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September 26, 1891

FLUORESCEIN AND FLUORESCIN.Read in the Section of Ophthalmology, at the Forty-second Annual Meeting of the American Medical Association, held at Washington, D. C., May 5-8, 1801.

Author Affiliations


JAMA. 1891;XVII(13):462-463. doi:10.1001/jama.1891.02410910002001a

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These recent additions to our materia medica are closely allied chemically, both being products in the distillation of coal tar.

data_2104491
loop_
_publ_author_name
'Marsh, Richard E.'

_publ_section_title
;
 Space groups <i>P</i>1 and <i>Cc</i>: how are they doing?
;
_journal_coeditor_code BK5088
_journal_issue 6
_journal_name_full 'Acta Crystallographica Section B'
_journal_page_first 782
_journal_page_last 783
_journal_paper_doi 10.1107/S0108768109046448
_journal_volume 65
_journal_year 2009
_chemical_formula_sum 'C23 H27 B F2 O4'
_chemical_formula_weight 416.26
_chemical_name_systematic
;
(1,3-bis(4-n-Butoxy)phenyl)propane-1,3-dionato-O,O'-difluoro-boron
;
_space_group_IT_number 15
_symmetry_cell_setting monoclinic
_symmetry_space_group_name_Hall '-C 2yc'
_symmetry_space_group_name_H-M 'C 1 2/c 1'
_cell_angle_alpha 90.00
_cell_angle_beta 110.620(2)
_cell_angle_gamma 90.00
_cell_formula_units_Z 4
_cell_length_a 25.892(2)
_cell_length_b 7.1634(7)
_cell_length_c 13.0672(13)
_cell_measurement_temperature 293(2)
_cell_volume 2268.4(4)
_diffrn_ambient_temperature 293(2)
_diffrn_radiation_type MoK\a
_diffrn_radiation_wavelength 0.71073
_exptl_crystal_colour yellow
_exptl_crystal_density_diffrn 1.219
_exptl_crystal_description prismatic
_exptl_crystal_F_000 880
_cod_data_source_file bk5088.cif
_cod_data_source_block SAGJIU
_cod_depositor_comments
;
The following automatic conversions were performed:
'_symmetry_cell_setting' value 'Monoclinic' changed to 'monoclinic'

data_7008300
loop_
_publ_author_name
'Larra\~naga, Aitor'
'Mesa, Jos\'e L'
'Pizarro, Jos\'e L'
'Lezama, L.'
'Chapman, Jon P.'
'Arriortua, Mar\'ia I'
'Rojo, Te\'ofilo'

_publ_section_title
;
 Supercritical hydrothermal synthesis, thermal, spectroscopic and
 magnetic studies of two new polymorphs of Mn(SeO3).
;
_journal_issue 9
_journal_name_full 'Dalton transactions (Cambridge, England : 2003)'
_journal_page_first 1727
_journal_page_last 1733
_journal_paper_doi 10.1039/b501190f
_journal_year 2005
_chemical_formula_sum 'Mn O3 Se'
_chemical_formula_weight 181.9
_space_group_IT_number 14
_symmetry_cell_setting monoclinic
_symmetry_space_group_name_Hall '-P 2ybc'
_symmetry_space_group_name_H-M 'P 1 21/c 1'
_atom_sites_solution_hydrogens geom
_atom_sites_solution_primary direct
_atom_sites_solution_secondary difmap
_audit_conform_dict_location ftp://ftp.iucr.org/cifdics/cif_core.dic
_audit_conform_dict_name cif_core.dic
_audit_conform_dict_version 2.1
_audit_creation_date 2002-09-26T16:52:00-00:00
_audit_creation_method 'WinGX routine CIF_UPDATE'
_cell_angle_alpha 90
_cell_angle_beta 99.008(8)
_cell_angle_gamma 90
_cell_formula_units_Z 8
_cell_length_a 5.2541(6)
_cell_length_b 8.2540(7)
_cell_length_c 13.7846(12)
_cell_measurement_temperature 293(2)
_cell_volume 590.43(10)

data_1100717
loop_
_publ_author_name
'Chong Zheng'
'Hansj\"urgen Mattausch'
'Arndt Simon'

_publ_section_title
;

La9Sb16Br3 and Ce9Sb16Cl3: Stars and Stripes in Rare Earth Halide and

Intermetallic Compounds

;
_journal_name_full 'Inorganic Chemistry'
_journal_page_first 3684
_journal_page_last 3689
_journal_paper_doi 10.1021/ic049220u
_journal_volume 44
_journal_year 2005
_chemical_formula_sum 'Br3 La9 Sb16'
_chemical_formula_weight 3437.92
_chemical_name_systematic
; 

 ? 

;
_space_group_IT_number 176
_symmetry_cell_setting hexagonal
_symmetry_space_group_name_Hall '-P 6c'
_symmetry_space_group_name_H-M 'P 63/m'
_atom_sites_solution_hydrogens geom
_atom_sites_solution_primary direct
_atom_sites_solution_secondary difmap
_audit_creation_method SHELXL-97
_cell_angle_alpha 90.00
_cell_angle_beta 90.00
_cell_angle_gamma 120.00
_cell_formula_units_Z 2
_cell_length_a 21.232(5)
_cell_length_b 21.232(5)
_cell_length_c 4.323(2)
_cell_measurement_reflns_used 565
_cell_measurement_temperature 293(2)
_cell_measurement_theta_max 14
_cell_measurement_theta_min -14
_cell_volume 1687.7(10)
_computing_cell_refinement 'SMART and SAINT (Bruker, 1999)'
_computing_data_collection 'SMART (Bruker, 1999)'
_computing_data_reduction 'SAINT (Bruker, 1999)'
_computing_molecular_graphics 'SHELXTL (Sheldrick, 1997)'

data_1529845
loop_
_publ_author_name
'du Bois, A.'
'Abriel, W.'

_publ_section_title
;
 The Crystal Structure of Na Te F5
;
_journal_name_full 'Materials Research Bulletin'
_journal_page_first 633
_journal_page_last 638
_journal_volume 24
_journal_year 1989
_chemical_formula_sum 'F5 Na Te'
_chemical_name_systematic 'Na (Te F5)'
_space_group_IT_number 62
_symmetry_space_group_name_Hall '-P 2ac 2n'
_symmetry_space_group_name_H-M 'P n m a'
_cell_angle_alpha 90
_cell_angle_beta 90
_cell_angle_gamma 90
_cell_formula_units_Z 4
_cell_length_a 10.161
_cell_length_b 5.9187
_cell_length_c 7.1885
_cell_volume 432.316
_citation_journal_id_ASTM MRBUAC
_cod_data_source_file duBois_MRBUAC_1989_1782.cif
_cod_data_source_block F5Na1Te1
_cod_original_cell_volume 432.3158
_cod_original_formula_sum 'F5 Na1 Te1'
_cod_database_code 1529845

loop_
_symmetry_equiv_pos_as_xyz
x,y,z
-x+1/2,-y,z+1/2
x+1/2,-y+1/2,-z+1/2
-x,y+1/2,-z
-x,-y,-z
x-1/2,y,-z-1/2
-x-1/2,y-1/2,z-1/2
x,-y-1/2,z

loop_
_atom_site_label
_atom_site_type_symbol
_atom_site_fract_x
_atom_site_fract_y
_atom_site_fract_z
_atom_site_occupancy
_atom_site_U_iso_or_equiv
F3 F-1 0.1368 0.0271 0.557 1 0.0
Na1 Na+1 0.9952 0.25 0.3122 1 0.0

They are of use from their faculty of coloring abraded surfaces of the cornea, thus enabling us to locate such abrasions rapidly and accurately. To the oculist this is of but little assistance, as he can readily diagnose these conditions by the methods now in use, and yet in some cases it is of assistance even to him, as in the extraction of small foreign bodies where we must get the substance between us and the iris, or against the black pupil. In these cases, the green ringaround the offending material enables us to see it in any position. Likewise, in cases where we have much photophobia, we can tell more quickly and easily to what extent the cornea is involved.

In no other condition than that of abrasion of

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